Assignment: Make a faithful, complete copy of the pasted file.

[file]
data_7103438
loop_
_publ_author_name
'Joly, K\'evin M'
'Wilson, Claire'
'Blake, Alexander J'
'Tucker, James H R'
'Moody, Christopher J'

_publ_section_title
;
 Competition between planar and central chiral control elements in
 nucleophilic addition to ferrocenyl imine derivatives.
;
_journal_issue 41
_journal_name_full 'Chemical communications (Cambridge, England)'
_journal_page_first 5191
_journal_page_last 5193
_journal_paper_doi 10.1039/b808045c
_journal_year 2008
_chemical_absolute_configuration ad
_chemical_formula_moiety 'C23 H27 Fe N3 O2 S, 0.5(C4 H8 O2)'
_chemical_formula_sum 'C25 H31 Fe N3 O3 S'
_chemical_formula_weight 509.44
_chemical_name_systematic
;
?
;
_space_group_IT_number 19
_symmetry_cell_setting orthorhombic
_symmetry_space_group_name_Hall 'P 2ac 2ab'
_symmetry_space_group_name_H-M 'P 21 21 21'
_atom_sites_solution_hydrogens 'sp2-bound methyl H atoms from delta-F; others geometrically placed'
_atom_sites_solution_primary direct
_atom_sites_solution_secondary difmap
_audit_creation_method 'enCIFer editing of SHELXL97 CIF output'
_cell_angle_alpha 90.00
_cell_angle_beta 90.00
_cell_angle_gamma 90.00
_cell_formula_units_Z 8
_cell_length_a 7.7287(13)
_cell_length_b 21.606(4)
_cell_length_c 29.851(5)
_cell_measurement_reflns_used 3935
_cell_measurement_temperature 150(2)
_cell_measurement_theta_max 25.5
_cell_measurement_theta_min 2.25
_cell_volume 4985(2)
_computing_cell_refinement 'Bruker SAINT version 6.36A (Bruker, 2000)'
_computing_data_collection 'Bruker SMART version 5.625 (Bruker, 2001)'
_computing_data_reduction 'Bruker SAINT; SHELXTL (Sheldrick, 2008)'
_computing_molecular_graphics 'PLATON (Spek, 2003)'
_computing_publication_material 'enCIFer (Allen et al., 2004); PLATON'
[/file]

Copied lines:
data_7103438
loop_
_publ_author_name
'Joly, K\'evin M'
'Wilson, Claire'
'Blake, Alexander J'
'Tucker, James H R'
'Moody, Christopher J'

_publ_section_title
;
 Competition between planar and central chiral control elements in
 nucleophilic addition to ferrocenyl imine derivatives.
;
_journal_issue 41
_journal_name_full 'Chemical communications (Cambridge, England)'
_journal_page_first 5191
_journal_page_last 5193
_journal_paper_doi 10.1039/b808045c
_journal_year 2008
_chemical_absolute_configuration ad
_chemical_formula_moiety 'C23 H27 Fe N3 O2 S, 0.5(C4 H8 O2)'
_chemical_formula_sum 'C25 H31 Fe N3 O3 S'
_chemical_formula_weight 509.44
_chemical_name_systematic
;
?
;
_space_group_IT_number 19
_symmetry_cell_setting orthorhombic
_symmetry_space_group_name_Hall 'P 2ac 2ab'
_symmetry_space_group_name_H-M 'P 21 21 21'
_atom_sites_solution_hydrogens 'sp2-bound methyl H atoms from delta-F; others geometrically placed'
_atom_sites_solution_primary direct
_atom_sites_solution_secondary difmap
_audit_creation_method 'enCIFer editing of SHELXL97 CIF output'
_cell_angle_alpha 90.00
_cell_angle_beta 90.00
_cell_angle_gamma 90.00
_cell_formula_units_Z 8
_cell_length_a 7.7287(13)
_cell_length_b 21.606(4)
_cell_length_c 29.851(5)
_cell_measurement_reflns_used 3935
_cell_measurement_temperature 150(2)
_cell_measurement_theta_max 25.5
_cell_measurement_theta_min 2.25
_cell_volume 4985(2)
_computing_cell_refinement 'Bruker SAINT version 6.36A (Bruker, 2000)'
_computing_data_collection 'Bruker SMART version 5.625 (Bruker, 2001)'
_computing_data_reduction 'Bruker SAINT; SHELXTL (Sheldrick, 2008)'
_computing_molecular_graphics 'PLATON (Spek, 2003)'
_computing_publication_material 'enCIFer (Allen et al., 2004); PLATON'